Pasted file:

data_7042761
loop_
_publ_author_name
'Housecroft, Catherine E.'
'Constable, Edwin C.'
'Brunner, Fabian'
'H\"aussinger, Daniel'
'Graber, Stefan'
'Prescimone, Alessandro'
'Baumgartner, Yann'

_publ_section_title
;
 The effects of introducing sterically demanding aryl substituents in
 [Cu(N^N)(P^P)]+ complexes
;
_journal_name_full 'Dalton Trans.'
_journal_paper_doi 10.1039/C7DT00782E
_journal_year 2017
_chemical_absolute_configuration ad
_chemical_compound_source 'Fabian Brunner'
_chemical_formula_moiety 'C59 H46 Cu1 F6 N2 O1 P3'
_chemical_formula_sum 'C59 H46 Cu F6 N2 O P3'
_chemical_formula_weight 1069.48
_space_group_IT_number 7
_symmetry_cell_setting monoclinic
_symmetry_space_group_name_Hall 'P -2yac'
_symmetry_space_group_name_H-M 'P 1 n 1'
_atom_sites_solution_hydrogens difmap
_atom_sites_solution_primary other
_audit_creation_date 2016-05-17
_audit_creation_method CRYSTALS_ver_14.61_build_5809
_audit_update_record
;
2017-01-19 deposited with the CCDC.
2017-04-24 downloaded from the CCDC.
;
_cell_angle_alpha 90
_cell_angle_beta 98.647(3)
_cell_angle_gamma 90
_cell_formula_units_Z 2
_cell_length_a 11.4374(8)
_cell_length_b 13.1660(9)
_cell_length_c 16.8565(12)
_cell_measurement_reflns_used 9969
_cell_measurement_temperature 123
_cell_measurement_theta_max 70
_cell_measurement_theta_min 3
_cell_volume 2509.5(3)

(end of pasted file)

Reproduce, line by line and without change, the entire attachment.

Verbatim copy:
data_7042761
loop_
_publ_author_name
'Housecroft, Catherine E.'
'Constable, Edwin C.'
'Brunner, Fabian'
'H\"aussinger, Daniel'
'Graber, Stefan'
'Prescimone, Alessandro'
'Baumgartner, Yann'

_publ_section_title
;
 The effects of introducing sterically demanding aryl substituents in
 [Cu(N^N)(P^P)]+ complexes
;
_journal_name_full 'Dalton Trans.'
_journal_paper_doi 10.1039/C7DT00782E
_journal_year 2017
_chemical_absolute_configuration ad
_chemical_compound_source 'Fabian Brunner'
_chemical_formula_moiety 'C59 H46 Cu1 F6 N2 O1 P3'
_chemical_formula_sum 'C59 H46 Cu F6 N2 O P3'
_chemical_formula_weight 1069.48
_space_group_IT_number 7
_symmetry_cell_setting monoclinic
_symmetry_space_group_name_Hall 'P -2yac'
_symmetry_space_group_name_H-M 'P 1 n 1'
_atom_sites_solution_hydrogens difmap
_atom_sites_solution_primary other
_audit_creation_date 2016-05-17
_audit_creation_method CRYSTALS_ver_14.61_build_5809
_audit_update_record
;
2017-01-19 deposited with the CCDC.
2017-04-24 downloaded from the CCDC.
;
_cell_angle_alpha 90
_cell_angle_beta 98.647(3)
_cell_angle_gamma 90
_cell_formula_units_Z 2
_cell_length_a 11.4374(8)
_cell_length_b 13.1660(9)
_cell_length_c 16.8565(12)
_cell_measurement_reflns_used 9969
_cell_measurement_temperature 123
_cell_measurement_theta_max 70
_cell_measurement_theta_min 3
_cell_volume 2509.5(3)